Yes, the question is “Are you really secure?” Now that I’ve asked a loaded question, let me get to the point.
The term “secure” sure has a lot of different meanings depending on the context in which it is used. If we take it from a corporate security perspective, your options are somewhat limited to physical security, as in video surveillance or physical access, or logical security, as in your laptop or data access. But, when you ask a security professional if they are secure, they will most certainly take that in the context of what they can control, and will most likely answer “yes”.
Well, what about the things you cannot control? You can control which products you buy to provide security, you control how they are installed and configured, and you control the processes and procedures that identify how they are managed and updated. But, can you control how they are manufactured?
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Tags: cloud security, cyber security, cybercrime, data center, information security, network security, privacy, RSA, secure information, secure-id, security, virtualization
There is a new Whitepaper out on the Next-Generation Cryptography called “Suite B” for Government that will enable a new level of secure communications and collaboration.
The Suite B set of cryptographic algorithms has become the preferred global standard for ensuring the security and integrity of information shared over non-trusted networks. This white paper, intended for public sector IT professionals, explains that:
- Suite B combines four well established public domain cryptographic algorithms
- The Internet Engineering TaskForce (IETF) has established open standards for commercial products using Suite B, helping organizations adopt it with confidence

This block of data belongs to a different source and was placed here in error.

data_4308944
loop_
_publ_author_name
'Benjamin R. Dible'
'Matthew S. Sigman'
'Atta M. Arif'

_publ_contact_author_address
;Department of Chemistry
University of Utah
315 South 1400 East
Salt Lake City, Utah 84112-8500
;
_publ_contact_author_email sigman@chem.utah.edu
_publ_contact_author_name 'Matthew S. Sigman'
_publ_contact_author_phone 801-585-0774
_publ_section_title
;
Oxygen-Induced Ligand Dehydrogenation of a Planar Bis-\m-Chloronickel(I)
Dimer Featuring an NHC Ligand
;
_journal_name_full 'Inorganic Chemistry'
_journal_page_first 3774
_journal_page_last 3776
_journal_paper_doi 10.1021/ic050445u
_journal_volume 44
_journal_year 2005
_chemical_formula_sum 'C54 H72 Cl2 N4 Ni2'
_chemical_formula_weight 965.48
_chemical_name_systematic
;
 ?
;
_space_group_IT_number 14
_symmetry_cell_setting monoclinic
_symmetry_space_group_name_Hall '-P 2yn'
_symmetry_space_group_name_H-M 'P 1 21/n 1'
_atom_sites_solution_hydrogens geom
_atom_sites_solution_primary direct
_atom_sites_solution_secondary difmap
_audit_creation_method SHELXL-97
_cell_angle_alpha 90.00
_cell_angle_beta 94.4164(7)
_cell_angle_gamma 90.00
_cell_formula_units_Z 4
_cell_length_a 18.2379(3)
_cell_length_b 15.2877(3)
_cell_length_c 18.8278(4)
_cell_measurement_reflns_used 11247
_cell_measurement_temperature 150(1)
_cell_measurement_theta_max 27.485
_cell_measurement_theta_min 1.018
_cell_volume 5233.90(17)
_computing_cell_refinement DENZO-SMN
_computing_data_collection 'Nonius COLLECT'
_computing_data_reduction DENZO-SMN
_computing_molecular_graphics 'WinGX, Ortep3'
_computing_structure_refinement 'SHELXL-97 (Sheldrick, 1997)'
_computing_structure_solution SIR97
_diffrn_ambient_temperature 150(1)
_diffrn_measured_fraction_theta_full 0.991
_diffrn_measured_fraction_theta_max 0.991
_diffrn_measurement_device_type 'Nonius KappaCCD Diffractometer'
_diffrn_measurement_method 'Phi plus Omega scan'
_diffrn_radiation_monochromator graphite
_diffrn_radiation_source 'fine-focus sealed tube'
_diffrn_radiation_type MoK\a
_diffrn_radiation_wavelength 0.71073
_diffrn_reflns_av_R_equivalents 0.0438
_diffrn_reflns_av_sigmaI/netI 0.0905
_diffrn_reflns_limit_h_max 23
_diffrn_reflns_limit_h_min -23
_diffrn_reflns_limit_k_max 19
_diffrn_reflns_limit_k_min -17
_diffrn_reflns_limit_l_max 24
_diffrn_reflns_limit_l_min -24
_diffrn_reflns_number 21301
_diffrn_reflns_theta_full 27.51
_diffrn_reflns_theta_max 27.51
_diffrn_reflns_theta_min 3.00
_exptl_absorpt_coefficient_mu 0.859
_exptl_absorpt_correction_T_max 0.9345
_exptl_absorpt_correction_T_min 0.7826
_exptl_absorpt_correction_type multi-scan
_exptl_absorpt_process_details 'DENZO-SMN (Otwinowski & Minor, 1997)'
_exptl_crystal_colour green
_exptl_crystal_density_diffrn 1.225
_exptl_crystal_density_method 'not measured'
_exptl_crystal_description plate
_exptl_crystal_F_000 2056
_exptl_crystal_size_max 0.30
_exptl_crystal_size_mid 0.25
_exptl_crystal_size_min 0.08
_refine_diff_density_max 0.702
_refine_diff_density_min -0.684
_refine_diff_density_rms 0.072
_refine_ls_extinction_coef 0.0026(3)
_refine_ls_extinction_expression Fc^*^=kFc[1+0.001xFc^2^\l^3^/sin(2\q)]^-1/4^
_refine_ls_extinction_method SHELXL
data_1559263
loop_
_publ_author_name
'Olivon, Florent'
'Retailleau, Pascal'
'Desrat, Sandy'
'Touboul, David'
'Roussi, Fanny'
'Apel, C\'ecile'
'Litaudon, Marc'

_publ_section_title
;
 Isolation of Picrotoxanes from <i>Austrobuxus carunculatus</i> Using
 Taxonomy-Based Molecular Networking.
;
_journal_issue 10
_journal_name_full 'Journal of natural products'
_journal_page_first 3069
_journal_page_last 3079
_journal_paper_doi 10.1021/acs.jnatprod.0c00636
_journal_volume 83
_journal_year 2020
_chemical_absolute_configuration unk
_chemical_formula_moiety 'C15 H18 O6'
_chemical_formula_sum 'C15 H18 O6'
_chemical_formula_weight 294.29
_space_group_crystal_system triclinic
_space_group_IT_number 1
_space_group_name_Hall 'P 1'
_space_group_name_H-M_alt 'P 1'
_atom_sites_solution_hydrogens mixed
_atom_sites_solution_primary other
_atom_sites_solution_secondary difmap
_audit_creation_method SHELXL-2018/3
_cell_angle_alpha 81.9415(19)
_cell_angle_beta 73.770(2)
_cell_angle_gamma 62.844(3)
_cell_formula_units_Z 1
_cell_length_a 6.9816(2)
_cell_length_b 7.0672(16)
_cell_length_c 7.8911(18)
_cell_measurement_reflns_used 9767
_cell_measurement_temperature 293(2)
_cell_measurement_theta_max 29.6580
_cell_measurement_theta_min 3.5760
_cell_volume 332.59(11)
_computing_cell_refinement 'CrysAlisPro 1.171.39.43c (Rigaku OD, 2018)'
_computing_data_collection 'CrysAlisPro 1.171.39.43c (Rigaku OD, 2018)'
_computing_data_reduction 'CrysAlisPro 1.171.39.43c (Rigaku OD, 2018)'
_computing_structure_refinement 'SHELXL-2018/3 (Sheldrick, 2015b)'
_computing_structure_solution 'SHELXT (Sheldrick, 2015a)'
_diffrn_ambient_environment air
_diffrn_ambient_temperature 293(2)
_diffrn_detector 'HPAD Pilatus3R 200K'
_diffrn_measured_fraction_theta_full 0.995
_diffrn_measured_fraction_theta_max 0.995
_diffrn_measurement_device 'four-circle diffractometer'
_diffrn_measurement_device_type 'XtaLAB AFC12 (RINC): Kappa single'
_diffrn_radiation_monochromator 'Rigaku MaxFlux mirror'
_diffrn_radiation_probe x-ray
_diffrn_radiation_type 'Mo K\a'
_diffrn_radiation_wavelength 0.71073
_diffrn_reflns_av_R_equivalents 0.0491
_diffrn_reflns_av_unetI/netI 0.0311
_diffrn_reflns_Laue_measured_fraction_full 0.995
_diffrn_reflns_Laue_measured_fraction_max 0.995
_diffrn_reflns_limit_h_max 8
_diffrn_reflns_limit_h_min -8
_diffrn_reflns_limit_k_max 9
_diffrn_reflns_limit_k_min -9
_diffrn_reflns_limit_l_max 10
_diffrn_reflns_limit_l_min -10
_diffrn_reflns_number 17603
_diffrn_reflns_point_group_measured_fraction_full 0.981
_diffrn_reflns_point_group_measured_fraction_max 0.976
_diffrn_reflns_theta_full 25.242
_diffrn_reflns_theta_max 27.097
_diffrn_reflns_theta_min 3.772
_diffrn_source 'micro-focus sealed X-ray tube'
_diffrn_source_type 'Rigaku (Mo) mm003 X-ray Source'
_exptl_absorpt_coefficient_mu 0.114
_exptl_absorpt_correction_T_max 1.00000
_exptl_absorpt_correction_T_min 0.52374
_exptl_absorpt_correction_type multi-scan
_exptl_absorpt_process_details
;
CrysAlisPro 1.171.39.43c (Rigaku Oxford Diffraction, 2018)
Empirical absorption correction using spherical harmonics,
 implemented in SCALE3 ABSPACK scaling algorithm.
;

- Cisco has introduced an IPsec-based implementation of Suite B cryptography in its VPN products
There is a nice quote from David McGrew – Cisco Fellow
“Open and freely implementable cryptography standards are indispensable to global information security. By not asserting patent rights with the Galois/Counter Mode of operation, Cisco has taken an active role in helping Suite B standards remain open.”
For an understanding of Suite B, you may download the Whitepaper here.
Tags: Cisco, cryptography, security, suite b
Many people wonder what it takes to be PCI compliant. More importantly, people want to know the difference between PCI, FISMA, DIACAP and STIG. With so much alphabet soup, one has to wonder what it all means, and what is the best way to navigate these waters.
I’m not here to provide you with all the answers, but I can certainly help you to understand where PCI fits into the picture.
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Tags: compliance, cyber crime, government, pci, privacy, security
I recently reviewed a presentation by McKinsey around urban informatics and how it helps cities improve planning and management, as well as engage and empower citizens. The premise of the work was to determine what progress is being made in the deployment and usage of urban informatics by cities around the world. There were some very interesting findings.
The Queensland University of Technology defines urban informatics as
…the study, design, and practice of urban experiences across different urban contexts that are created by new opportunities of real-time, ubiquitous technology and the augmentation that mediates the physical and digital layers of people networks and urban infrastructures. Read More »
Today, as I watched the Cisco Data Center webcast “Evolutionary Fabric, Revolutionary Scale: A Nondisruptive Way to Handle Dynamic Data Center and Cloud Environments” I thought about how data centers can provide an advantage for government agencies seeking ways to increase operational efficiency and reduce costs.
In many ways, data centers today have similar characteristics when compared to government organizations with:
- isolated silos of information
- labor-intensive manual processes
- rising costs of service
- limited flexibility
- mandates to provide open access to information
- changing workplace with mobile applications, video, …
- requirements to ensure security
In the data center, silos include servers, storage, applications, and network devices. In many government organizations, different agencies often operate independently in separate silos.
The strategic advantage for both government IT organizations and government agencies is to develop holistic strategies that unify the separate parts into a system to deliver better efficiency with higher resource utilization that is easier to manage and costs less.
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Tags: citizen services, cloud, data center, government, operational efficiency, reduce costs, scale, secure information, transparency